It was a long night, a fitting conclusion, I suppose, to a long and often bitter presidential election campaign.
The result will, no doubt, cause some of us to wring our hands in anguish and wonder how the American public could be so wrong. Others of us, but likely not too many in the rural Southwest, will rejoice and wonder why the other — almost 50 percent of the country — can’t understand that the right person won.
The challenge — for winners and losers — will be a big one. Somehow, the U.S. Congress must put aside its stubbornness and intractability and find a way to work together to solve the tremendous problems facing this country. Those problems are legion, beginning with the economy, of course. Challenges also include a need to reform immigration laws, rebuild crumbling infrastructure (including damage from Hurricane Sandy) and working with the international community to find peaceful solutions to conflicts that have torn regions apart for hundreds of years.
The nation’s farmers and ranchers need a farm bill that provides a safety net to keep our food and fiber independence in place.
The economy, which has shown signs of a slow recovery, must be top of the list. And that may be the toughest nut to crack since basically the same players on the field last summer remain in place as we contemplate a lame duck session and a new Congress in January. Early responses from congressional leaders appear to be mixed concerning a willingness to sit down and talk and consider the options. Success will require a bit of give-and-take from both sides. It’s time that happened.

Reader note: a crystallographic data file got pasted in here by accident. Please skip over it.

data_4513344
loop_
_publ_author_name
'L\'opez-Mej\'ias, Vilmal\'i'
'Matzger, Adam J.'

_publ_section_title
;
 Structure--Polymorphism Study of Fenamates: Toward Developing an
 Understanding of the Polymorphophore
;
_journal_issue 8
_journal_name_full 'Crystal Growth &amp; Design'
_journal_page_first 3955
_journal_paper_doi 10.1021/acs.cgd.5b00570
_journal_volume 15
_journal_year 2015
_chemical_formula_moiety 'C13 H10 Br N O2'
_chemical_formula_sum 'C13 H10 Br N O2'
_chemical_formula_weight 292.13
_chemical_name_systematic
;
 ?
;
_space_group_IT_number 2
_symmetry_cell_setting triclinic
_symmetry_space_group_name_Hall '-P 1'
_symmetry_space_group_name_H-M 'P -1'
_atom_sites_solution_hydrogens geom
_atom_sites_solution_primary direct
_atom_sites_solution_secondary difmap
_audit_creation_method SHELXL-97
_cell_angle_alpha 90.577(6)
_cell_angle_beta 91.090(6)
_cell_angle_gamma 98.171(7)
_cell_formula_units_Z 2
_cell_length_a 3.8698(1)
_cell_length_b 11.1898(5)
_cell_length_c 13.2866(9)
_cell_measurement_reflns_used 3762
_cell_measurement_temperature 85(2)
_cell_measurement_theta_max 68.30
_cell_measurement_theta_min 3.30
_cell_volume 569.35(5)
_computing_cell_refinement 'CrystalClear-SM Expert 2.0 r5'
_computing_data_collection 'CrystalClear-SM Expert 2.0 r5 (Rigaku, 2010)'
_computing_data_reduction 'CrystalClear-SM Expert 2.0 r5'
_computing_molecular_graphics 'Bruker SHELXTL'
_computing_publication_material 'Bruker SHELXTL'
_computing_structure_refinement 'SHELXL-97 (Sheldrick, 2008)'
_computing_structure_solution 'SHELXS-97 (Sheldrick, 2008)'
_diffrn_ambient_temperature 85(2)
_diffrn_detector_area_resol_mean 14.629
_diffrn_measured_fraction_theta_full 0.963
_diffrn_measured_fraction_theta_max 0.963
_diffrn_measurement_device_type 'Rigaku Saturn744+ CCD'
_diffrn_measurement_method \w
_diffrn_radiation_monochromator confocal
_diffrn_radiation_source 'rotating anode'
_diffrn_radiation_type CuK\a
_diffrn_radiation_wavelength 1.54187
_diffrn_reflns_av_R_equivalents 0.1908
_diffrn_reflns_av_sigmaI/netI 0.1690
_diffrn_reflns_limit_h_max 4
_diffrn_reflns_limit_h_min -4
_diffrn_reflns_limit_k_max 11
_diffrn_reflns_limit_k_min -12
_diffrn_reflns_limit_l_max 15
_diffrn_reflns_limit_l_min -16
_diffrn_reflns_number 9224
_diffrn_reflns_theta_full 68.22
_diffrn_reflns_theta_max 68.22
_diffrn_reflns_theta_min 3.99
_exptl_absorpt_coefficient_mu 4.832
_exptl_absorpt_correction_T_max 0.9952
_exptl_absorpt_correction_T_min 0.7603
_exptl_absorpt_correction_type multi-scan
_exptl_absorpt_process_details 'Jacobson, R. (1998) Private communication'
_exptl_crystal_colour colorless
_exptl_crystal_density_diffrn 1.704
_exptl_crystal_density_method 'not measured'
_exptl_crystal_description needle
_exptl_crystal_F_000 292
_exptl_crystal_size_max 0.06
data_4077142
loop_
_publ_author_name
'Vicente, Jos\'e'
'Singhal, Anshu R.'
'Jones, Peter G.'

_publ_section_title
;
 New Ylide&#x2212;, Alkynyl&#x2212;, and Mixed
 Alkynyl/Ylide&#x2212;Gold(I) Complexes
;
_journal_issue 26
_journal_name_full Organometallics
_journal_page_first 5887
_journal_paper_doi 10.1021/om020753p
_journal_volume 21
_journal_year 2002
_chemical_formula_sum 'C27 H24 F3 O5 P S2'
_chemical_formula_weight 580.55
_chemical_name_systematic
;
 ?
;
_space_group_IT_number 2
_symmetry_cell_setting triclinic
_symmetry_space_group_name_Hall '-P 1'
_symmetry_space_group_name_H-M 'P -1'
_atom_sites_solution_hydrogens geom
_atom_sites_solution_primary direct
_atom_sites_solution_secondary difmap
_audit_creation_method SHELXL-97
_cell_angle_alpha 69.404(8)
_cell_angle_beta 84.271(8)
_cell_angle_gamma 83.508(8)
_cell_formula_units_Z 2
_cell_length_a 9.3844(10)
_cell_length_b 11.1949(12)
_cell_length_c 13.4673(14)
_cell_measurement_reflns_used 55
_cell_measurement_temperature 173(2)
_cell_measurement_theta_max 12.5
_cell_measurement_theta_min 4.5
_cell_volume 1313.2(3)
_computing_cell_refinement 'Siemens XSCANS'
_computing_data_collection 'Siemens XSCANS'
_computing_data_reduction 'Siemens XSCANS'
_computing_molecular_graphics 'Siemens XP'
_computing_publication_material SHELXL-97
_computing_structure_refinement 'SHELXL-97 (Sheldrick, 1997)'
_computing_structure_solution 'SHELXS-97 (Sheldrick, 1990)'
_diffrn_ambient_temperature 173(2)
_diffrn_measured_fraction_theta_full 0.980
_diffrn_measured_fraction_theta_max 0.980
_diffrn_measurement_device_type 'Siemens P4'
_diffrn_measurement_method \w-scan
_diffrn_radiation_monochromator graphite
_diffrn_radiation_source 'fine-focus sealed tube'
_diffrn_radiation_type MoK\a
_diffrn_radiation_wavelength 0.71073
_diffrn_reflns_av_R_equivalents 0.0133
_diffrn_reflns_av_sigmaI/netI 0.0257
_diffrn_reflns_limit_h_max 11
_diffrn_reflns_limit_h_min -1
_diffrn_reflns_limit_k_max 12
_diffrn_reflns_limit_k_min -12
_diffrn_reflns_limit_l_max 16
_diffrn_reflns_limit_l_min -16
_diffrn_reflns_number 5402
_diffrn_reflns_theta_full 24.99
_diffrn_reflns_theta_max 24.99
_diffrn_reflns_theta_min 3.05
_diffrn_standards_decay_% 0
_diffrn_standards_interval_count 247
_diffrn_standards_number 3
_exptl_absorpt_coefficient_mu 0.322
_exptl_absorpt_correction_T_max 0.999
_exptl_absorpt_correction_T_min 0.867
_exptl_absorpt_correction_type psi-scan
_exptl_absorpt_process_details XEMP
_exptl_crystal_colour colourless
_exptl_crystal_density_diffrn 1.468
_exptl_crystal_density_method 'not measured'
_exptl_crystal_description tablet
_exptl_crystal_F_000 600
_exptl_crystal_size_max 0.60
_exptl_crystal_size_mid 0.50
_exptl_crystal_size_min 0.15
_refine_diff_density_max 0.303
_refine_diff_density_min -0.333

I can’t remember an election — and I’ve been voting since 1972 and following campaigns since the early 1960s — that didn’t leave scars. Sometimes wounds are deep, hard to heal, harder to forget. I think both Gov. Romney, in his gracious concession speech, and President Obama, in his victory address, offered balms to help soothe some of those sores. It’s up to Congress, and an almost evenly divided electorate, to follow suit. It’s imperative that neither side continues to pick at the scabs left from campaign battles.
We don’t need self-styled arbiters of social justice calling for revolution and marches on Washington. We don’t need calls for states to secede. We don’t need the triumphant using the election to rub their opponents’ noses in the detritus of defeat.
The term “loyal opposition” should be retired if it serves only to excuse inflexibility. The idea of winners “spending political capital” should also be shelved if it serves only to intimidate.
We need to heal. We need to remember that this country has weathered storms that make Sandy seem like an irritating gust of wind. We’ve lived through wars, a depression, social change and unimaginable national tragedy. We endured. We will continue to do so.
Today, with evidence of our diversity as clear as the narrow margin separating two presidential candidates, we have to recognize that it is our differences, not our similarities, that make us strong. We must embrace and celebrate those differences. And we must sometimes set them aside to do what’s best for our country. We must listen. We must respect opinions that differ from our own. And we must work together — We the people.